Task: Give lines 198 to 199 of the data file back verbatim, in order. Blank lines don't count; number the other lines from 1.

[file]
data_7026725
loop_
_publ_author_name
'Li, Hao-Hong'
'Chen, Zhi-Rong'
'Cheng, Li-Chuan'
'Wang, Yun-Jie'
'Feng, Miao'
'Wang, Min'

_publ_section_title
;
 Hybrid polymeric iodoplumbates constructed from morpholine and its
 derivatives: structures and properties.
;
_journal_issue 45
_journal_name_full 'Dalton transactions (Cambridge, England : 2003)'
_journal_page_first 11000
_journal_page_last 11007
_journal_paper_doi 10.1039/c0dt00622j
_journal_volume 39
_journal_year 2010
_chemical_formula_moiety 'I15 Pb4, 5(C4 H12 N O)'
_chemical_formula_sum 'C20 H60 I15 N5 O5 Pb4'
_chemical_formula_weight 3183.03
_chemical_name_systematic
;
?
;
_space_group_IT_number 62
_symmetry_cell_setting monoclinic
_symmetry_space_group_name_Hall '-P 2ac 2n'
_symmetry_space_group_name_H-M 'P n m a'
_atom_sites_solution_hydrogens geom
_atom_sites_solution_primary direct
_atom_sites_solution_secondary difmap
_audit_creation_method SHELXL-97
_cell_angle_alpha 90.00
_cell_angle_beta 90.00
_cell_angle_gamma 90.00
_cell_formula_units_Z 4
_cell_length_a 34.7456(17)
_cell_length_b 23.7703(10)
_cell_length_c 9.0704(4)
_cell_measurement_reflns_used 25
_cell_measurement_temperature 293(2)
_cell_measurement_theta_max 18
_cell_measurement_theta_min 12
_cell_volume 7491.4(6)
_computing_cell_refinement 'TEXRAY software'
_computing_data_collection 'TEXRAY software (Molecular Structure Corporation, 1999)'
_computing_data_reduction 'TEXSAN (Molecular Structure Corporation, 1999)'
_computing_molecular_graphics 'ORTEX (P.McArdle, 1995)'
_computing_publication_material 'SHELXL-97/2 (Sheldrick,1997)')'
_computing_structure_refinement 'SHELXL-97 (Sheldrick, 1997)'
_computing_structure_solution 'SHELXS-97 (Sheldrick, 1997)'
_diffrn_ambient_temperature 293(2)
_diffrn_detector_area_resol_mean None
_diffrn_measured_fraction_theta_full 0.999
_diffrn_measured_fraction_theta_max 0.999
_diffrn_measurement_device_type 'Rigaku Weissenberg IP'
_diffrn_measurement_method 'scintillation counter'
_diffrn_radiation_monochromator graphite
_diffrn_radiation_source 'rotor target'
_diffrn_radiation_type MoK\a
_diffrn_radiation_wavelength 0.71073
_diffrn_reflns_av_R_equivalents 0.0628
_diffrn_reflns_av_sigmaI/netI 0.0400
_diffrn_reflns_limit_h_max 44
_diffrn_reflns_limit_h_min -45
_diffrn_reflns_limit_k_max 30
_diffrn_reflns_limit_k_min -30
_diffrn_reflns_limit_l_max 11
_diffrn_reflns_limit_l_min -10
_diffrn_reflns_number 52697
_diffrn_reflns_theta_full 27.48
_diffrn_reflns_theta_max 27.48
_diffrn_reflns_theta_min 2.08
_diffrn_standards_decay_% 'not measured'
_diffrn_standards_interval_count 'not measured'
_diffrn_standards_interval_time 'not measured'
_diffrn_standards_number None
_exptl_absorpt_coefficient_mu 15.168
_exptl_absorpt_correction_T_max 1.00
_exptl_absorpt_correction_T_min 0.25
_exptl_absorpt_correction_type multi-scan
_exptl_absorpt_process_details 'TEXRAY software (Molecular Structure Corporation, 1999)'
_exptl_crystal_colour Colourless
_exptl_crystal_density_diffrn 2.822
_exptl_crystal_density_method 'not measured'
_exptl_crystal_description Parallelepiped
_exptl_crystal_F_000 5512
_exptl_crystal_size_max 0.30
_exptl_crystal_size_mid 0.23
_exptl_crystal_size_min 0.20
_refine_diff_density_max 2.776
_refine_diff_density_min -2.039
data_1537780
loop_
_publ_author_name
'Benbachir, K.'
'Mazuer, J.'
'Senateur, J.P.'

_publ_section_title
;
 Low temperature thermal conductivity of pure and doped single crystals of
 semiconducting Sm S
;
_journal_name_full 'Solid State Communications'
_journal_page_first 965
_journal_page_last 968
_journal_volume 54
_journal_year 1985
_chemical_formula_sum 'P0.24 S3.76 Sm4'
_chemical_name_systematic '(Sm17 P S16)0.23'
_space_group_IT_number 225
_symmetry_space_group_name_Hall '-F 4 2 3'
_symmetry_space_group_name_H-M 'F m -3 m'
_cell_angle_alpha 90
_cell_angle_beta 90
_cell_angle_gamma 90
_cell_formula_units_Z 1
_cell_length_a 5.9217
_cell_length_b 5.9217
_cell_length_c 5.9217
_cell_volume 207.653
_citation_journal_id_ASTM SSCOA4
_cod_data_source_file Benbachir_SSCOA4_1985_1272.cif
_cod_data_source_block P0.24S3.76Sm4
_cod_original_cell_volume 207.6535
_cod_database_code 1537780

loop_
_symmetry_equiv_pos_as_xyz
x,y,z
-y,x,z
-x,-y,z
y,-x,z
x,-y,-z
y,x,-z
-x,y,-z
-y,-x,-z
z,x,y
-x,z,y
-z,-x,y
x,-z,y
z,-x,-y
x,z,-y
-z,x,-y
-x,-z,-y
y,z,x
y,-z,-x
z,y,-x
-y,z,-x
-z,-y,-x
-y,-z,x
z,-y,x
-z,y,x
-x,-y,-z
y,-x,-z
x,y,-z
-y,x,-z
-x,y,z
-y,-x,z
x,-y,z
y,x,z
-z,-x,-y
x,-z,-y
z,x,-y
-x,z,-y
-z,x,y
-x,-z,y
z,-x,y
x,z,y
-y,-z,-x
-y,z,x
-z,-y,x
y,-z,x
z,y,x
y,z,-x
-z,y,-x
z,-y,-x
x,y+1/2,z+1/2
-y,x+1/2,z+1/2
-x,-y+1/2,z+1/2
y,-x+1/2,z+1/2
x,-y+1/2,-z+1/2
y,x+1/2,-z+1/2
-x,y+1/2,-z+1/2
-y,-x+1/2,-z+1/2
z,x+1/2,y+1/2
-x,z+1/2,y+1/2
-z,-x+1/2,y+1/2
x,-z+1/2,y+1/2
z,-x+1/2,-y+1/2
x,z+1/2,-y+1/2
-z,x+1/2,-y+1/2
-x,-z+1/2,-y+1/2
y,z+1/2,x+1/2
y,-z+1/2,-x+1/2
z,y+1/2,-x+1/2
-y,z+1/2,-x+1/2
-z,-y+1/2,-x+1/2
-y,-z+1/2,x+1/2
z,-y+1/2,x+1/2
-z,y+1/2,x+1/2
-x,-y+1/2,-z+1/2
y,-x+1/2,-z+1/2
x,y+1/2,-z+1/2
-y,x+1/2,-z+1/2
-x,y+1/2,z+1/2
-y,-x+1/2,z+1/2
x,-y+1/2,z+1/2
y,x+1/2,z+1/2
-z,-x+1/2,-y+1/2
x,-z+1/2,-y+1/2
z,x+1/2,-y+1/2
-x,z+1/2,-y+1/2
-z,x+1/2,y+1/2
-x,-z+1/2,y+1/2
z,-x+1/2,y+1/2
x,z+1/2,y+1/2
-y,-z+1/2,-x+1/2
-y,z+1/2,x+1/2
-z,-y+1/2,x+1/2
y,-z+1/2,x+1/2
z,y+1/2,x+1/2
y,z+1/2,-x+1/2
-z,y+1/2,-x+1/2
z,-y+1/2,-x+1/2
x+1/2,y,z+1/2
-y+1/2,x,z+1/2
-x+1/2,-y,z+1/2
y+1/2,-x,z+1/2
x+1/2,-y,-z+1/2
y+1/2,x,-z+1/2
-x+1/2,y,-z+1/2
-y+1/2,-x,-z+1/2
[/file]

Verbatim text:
y,-z+1/2,-x+1/2
z,y+1/2,-x+1/2